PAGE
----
CAPITALIZING ON BENEFITS
Taking control of health risks pays off
New health care law not viewed as a deterrent to growth
By Len Strazewski
Not this year—and maybe not for a few years. But eventually employee benefits revenue will surpass property/casualty insurance revenue at his firm, says Brian Long, president of Seubert & Associates in Pittsburgh, Pennsylvania.
That doesn't mean that property, liability and workers compensation insurance sales and risk management consulting are in decline; rather, employee benefits and related services such as employee wellness and regulatory compliance are skyrocketing, he explains. And they are likely to continue growing as health reform laws go fully into effect in a couple of years.
Employers are only starting to recognize the link between employee benefits management—something with which they all struggle—and other concerns, he says. "All employers are interested in better management of their employee benefits programs. But they are just starting to understand that there is a direct connection between employee health and workers compensation costs—among other employee expenses."
The agency has about 85 employees, including 16 in employee benefits. It provides insurance and employee benefits management for about 2,000 clients ranging in size from 50 to 1,000 employees and generates about $150 million in premium volume. About 32% of revenues now come from employee benefits premium and services, but Long, also an agency principal, says that proportion is growing. And he expects it to change even faster after health reform—even though the new laws allow employers to opt out of offering health insurance to employees.
"Some employers may choose to stop providing health benefits—particularly very small employers. But most employers will realize that they actually manage better with employee benefits. Their employee benefit plans provide a platform by which they can influence the health and productivity of their workforce as well as provide health insurance benefits."
Long says the agency focuses on managing the total risk of their clients, and health issues are a major component of that financial risk—linked not only to group health insurance claims, but also workers compensation costs, safety and employee productivity and performance.
The Seubert approach is not based on just risk management theory. One of the Healthiest Employers of Western Pennsylvania, the agency has a long history of developing health strategies internally before rolling out strategic solutions to clients. The agency's own health and wellness program led to the introduction of plan design incentives for healthier lifestyles for Seubert employees and now has become a platform for clients that involves health awareness, claims analysis, self-funding and comprehensive education and plan design.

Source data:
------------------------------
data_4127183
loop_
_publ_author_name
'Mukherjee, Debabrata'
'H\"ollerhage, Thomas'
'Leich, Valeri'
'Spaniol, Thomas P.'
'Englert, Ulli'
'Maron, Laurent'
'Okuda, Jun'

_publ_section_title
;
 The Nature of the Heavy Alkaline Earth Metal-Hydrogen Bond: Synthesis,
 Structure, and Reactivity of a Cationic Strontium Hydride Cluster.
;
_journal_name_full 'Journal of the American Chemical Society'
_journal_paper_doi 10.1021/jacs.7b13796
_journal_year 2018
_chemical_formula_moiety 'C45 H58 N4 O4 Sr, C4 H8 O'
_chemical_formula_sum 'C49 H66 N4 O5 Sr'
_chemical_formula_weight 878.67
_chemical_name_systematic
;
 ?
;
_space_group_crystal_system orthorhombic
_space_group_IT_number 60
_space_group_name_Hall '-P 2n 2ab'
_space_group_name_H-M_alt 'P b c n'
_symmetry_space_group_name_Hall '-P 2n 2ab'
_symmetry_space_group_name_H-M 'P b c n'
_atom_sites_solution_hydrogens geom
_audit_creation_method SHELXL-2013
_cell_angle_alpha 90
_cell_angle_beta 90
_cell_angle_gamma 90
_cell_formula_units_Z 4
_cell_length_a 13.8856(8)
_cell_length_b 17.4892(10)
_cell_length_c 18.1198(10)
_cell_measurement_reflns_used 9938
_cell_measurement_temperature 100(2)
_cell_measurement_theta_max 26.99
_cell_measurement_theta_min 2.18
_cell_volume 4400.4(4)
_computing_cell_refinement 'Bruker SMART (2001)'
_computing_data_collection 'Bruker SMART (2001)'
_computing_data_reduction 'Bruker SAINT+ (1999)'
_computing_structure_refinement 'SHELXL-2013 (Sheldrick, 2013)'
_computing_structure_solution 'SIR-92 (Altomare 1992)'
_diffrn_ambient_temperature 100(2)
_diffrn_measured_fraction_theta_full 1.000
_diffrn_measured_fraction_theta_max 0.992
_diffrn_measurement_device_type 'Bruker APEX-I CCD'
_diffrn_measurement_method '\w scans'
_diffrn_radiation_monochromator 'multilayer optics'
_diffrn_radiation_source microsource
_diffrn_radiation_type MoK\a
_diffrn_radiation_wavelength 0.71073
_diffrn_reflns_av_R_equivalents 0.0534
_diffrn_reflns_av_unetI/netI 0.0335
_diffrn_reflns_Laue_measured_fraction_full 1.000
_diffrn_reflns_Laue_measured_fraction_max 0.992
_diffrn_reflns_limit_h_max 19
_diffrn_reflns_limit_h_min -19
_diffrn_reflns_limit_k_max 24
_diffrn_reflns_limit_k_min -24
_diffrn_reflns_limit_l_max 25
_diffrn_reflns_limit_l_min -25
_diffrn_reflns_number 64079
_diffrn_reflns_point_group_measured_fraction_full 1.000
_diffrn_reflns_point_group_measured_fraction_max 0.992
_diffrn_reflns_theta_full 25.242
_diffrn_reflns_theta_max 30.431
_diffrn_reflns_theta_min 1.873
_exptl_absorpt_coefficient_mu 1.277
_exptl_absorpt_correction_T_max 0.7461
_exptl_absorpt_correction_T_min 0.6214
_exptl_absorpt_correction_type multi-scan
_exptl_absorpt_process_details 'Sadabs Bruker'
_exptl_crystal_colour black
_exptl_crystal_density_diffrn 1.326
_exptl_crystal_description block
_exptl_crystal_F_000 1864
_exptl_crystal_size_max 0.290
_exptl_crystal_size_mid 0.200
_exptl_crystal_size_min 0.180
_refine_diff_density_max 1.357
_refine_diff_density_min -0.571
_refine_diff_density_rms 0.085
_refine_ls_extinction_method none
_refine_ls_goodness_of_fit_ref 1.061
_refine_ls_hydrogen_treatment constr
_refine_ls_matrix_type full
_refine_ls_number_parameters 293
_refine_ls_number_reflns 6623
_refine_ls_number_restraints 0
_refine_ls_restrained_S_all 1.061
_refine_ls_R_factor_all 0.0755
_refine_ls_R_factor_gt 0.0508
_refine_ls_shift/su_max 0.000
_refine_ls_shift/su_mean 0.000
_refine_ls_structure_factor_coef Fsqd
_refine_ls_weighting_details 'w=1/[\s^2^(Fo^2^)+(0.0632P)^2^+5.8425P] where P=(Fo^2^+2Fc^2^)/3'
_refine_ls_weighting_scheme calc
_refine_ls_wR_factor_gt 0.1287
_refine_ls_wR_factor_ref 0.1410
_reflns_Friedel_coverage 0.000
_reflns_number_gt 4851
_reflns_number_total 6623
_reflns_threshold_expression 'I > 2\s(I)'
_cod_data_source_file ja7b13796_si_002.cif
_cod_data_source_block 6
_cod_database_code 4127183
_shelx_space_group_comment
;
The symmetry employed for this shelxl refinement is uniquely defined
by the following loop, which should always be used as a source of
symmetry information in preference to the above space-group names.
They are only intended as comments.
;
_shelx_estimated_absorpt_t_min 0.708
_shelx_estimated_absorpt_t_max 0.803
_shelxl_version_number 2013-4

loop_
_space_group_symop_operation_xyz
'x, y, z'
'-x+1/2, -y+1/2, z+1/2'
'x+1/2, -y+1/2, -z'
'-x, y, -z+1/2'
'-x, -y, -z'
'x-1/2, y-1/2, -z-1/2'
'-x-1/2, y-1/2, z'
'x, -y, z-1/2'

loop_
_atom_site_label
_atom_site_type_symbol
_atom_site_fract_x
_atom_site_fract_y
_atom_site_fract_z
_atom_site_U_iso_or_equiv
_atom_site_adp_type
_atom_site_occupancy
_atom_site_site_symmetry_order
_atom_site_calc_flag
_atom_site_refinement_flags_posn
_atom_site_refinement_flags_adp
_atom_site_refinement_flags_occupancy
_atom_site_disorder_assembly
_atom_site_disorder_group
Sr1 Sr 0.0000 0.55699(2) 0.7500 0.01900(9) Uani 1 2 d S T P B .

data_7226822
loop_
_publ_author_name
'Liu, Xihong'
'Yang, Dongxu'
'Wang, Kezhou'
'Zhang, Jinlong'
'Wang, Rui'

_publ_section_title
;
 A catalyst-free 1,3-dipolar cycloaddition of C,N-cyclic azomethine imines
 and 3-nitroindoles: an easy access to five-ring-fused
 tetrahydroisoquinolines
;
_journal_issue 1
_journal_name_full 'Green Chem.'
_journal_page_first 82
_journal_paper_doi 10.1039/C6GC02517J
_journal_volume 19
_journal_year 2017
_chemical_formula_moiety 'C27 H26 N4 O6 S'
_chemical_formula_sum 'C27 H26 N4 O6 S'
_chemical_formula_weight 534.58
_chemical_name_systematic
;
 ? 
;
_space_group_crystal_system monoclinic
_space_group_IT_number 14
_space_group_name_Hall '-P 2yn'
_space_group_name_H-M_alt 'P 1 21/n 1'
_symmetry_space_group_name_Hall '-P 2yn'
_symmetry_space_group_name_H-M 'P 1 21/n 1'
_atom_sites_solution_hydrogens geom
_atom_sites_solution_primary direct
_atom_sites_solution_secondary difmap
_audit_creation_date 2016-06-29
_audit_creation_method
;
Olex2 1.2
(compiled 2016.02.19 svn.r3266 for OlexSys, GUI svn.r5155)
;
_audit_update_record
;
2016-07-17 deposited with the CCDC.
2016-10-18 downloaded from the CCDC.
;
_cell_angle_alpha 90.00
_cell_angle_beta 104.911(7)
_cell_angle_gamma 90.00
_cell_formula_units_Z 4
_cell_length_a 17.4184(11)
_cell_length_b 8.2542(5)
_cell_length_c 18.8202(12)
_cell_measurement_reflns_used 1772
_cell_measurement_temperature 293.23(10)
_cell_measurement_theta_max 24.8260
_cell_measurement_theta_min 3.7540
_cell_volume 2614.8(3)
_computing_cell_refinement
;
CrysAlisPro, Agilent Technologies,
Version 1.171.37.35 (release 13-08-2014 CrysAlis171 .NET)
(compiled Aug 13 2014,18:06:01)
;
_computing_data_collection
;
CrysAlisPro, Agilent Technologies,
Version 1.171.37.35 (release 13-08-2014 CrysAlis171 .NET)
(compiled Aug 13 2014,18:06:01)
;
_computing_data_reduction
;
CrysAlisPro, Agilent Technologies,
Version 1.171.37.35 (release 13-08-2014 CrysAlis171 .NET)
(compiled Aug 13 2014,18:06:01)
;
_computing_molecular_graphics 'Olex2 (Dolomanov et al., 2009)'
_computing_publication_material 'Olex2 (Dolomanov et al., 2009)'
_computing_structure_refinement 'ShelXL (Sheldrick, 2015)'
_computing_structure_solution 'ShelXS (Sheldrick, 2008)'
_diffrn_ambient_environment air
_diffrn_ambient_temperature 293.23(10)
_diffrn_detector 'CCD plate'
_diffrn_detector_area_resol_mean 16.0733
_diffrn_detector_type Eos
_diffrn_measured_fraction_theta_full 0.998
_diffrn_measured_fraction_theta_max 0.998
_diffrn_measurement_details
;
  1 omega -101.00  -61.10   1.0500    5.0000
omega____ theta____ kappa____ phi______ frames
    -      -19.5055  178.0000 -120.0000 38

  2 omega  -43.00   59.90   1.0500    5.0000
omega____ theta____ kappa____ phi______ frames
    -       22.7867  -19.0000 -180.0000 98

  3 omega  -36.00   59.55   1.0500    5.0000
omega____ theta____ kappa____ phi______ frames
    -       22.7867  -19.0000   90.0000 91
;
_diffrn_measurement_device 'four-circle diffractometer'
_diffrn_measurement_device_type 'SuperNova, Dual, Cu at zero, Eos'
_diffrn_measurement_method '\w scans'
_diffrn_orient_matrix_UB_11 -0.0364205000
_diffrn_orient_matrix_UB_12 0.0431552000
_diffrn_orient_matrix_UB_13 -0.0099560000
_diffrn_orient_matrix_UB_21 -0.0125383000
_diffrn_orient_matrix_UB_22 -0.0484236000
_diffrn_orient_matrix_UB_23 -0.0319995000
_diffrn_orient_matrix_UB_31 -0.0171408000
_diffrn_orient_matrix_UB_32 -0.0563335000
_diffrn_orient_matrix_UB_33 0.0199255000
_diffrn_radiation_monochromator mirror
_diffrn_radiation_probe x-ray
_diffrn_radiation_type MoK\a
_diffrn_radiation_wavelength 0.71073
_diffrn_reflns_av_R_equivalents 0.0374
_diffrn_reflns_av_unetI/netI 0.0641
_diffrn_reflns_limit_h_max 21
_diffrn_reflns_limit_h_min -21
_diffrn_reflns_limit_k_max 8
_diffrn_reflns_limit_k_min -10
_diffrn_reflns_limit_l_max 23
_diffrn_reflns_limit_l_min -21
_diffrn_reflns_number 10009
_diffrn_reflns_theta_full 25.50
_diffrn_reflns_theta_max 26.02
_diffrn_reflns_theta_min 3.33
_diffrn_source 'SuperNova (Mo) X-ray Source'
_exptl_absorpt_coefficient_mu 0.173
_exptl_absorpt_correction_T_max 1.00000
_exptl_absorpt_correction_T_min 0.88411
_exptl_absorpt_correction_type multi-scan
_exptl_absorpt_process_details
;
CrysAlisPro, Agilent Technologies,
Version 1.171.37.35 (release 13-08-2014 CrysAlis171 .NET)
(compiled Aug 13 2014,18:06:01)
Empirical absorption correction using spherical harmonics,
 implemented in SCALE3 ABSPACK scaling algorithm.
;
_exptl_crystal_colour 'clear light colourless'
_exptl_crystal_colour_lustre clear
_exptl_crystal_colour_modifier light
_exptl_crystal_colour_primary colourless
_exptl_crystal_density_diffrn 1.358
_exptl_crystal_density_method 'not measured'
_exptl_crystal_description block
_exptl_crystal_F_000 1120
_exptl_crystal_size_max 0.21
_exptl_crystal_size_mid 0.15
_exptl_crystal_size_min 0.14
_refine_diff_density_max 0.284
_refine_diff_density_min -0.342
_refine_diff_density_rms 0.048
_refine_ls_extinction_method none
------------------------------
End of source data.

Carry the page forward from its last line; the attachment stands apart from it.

Long explains that the agency has had great success in reducing its own health care costs and improving overall employee health with a program of biometric screenings and education to build awareness of key health measurements, including body mass index, cholesterol and blood pressure.
Once employees understood that these indicators could be influenced with behavioral change, they became open to employer-sponsored incentives to improve their metrics and, as a result, their overall health. Long says the agency then reinforced those activities with financial incentives and disincentives linked to the agency's account-based consumer directed health plan (CDHP). The agency has a wellness director on staff, who works with employees and client employers.
The Seubert Health and Performance Enterprise (SHAPE) program was rolled out to clients seven years ago and provides an organized approach that Seubert producers can introduce to their clients as a platform for addressing health care costs and "the sustainable skills that employers and employees need to provide continuous health improvement," Long says.
John Check, an agency principal and vice president of the employee benefits division, admits that costs, not necessarily health philosophy, are the most critical issue for Seubert clients; and small employers with 100 or fewer employees can do little to influence community rating by the commercial health plans.
However, larger employers have the financial wherewithal to self-fund all or a portion of their health risks and take more aggressive control over claims costs and the health issues that lead to them.
Check says the agency can present SHAPE as a series of strategic options that can help the company get better control of its costs and identify issues that can be improved with incentives and behavioral change. "Statistics indicate that about 75% of health claims costs are the result of lifestyle decisions. If employers can change the unhealthy lifestyles and behavior of their employees, they can effectively influence those costs," he says.